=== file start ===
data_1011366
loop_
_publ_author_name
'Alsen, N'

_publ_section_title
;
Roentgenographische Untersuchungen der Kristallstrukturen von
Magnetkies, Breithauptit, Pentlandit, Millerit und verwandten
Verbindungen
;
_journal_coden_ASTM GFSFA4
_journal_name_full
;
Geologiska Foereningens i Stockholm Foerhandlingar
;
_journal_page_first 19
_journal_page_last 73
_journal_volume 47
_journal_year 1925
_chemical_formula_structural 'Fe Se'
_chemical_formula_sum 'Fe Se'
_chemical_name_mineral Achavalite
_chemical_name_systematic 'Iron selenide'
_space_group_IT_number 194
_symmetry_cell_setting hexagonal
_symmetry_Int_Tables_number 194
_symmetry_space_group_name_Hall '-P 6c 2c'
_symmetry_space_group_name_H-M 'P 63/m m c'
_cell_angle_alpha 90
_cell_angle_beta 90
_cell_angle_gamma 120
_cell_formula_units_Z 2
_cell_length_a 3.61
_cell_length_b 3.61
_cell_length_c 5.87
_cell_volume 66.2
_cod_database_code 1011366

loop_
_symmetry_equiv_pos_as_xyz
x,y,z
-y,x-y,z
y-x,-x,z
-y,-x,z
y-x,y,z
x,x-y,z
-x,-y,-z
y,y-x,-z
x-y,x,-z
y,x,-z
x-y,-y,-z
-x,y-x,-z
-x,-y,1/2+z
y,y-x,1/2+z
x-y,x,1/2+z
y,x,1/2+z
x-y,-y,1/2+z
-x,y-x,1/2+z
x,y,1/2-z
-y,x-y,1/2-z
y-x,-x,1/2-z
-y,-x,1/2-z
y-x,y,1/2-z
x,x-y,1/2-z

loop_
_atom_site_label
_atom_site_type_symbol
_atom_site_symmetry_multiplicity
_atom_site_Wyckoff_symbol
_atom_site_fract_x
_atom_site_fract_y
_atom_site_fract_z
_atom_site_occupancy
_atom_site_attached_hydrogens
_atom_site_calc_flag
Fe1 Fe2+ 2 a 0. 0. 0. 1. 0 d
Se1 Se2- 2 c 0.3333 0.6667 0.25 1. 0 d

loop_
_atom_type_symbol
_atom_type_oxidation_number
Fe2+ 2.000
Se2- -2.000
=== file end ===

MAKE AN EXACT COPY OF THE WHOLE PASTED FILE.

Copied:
data_1011366
loop_
_publ_author_name
'Alsen, N'

_publ_section_title
;
Roentgenographische Untersuchungen der Kristallstrukturen von
Magnetkies, Breithauptit, Pentlandit, Millerit und verwandten
Verbindungen
;
_journal_coden_ASTM GFSFA4
_journal_name_full
;
Geologiska Foereningens i Stockholm Foerhandlingar
;
_journal_page_first 19
_journal_page_last 73
_journal_volume 47
_journal_year 1925
_chemical_formula_structural 'Fe Se'
_chemical_formula_sum 'Fe Se'
_chemical_name_mineral Achavalite
_chemical_name_systematic 'Iron selenide'
_space_group_IT_number 194
_symmetry_cell_setting hexagonal
_symmetry_Int_Tables_number 194
_symmetry_space_group_name_Hall '-P 6c 2c'
_symmetry_space_group_name_H-M 'P 63/m m c'
_cell_angle_alpha 90
_cell_angle_beta 90
_cell_angle_gamma 120
_cell_formula_units_Z 2
_cell_length_a 3.61
_cell_length_b 3.61
_cell_length_c 5.87
_cell_volume 66.2
_cod_database_code 1011366

loop_
_symmetry_equiv_pos_as_xyz
x,y,z
-y,x-y,z
y-x,-x,z
-y,-x,z
y-x,y,z
x,x-y,z
-x,-y,-z
y,y-x,-z
x-y,x,-z
y,x,-z
x-y,-y,-z
-x,y-x,-z
-x,-y,1/2+z
y,y-x,1/2+z
x-y,x,1/2+z
y,x,1/2+z
x-y,-y,1/2+z
-x,y-x,1/2+z
x,y,1/2-z
-y,x-y,1/2-z
y-x,-x,1/2-z
-y,-x,1/2-z
y-x,y,1/2-z
x,x-y,1/2-z

loop_
_atom_site_label
_atom_site_type_symbol
_atom_site_symmetry_multiplicity
_atom_site_Wyckoff_symbol
_atom_site_fract_x
_atom_site_fract_y
_atom_site_fract_z
_atom_site_occupancy
_atom_site_attached_hydrogens
_atom_site_calc_flag
Fe1 Fe2+ 2 a 0. 0. 0. 1. 0 d
Se1 Se2- 2 c 0.3333 0.6667 0.25 1. 0 d

loop_
_atom_type_symbol
_atom_type_oxidation_number
Fe2+ 2.000
Se2- -2.000